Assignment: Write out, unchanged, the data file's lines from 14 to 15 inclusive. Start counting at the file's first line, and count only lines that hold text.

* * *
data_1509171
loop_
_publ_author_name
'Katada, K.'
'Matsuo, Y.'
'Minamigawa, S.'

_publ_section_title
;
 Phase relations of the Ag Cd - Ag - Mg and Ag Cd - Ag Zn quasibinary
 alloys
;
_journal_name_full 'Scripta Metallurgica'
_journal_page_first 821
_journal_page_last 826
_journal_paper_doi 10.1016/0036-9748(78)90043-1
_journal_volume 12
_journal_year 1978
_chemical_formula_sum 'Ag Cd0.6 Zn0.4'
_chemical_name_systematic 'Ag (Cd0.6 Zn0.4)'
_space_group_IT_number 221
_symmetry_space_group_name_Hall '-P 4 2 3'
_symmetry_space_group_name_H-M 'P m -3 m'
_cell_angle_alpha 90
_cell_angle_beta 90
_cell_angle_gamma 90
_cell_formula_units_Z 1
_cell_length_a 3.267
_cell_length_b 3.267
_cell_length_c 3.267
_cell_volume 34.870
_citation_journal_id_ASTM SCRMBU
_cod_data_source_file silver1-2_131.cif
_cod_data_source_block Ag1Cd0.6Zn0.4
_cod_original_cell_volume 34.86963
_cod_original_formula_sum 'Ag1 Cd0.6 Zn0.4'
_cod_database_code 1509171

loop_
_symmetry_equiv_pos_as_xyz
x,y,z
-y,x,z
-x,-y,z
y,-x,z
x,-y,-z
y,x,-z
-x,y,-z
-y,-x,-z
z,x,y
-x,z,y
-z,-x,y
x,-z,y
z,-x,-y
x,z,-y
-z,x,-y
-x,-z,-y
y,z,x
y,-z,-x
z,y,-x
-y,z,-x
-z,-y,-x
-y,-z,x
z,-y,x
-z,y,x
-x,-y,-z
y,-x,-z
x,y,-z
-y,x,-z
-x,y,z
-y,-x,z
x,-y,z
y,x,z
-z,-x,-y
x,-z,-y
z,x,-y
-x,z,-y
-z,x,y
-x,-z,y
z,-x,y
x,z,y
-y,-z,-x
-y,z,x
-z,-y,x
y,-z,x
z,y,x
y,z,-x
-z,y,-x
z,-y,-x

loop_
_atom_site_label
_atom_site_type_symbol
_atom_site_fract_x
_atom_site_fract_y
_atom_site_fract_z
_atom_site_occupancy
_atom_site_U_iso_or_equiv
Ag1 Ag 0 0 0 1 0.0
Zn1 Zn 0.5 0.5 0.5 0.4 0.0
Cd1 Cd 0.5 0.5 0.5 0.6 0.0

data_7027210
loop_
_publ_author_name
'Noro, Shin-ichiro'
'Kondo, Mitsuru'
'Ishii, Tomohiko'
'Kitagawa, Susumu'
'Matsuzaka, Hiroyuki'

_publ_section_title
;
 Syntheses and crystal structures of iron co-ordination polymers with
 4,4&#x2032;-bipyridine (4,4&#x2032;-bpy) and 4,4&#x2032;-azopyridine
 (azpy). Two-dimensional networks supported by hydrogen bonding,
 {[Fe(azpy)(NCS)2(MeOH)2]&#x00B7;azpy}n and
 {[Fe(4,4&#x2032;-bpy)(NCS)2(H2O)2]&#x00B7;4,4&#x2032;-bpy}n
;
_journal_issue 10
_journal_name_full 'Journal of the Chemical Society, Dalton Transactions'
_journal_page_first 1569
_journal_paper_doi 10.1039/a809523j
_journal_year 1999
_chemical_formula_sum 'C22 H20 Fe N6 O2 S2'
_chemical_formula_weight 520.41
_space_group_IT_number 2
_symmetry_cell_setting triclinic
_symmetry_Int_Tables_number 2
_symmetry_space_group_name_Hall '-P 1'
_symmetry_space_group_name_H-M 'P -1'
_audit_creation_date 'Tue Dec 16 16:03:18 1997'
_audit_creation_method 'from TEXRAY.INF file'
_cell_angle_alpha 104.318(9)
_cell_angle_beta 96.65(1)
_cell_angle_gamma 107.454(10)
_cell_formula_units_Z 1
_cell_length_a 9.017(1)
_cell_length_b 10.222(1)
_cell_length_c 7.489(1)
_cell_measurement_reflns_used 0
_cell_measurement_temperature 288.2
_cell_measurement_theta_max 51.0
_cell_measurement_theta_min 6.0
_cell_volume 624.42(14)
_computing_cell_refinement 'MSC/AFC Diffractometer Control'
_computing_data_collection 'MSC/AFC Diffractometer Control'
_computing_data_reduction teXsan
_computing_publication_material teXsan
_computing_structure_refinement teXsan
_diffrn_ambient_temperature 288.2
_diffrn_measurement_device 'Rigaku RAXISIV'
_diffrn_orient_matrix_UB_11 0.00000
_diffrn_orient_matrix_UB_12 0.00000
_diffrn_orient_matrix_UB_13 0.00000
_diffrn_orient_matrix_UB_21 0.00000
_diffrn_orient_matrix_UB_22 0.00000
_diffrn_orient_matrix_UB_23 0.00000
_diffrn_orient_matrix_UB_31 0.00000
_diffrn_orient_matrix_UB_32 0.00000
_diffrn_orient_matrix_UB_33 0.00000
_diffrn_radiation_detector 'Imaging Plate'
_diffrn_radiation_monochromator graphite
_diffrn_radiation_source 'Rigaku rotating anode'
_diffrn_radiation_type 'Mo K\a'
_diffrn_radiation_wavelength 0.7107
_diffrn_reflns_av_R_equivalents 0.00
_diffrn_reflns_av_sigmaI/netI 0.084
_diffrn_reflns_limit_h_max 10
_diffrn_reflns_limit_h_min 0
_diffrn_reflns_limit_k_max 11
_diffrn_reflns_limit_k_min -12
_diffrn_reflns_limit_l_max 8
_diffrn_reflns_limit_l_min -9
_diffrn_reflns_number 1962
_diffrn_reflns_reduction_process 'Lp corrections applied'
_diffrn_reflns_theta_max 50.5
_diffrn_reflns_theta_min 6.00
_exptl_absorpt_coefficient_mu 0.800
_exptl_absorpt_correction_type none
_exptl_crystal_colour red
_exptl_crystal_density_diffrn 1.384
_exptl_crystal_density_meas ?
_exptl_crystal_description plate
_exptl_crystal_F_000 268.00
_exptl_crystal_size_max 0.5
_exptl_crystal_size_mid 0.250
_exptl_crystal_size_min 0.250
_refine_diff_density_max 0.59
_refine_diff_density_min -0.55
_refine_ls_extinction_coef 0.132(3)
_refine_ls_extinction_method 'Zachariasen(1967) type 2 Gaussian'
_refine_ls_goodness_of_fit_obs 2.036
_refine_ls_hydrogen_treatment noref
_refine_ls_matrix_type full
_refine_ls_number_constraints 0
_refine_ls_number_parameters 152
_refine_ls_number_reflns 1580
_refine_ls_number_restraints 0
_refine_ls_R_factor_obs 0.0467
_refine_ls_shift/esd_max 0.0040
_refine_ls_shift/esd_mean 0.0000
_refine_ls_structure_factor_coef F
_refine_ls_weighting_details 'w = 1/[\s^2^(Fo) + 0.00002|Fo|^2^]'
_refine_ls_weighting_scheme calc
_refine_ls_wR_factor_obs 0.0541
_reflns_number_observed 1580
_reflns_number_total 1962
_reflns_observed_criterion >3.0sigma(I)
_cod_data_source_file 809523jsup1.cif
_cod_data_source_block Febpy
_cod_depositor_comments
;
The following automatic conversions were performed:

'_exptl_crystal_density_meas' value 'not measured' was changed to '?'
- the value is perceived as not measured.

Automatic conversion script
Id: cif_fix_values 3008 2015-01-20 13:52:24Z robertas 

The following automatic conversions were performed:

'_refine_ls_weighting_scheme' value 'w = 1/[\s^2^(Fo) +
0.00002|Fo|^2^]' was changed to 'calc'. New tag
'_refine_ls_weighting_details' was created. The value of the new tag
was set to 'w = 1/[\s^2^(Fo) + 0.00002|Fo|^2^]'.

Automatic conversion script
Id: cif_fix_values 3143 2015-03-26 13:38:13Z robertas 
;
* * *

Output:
_journal_page_last 826
_journal_paper_doi 10.1016/0036-9748(78)90043-1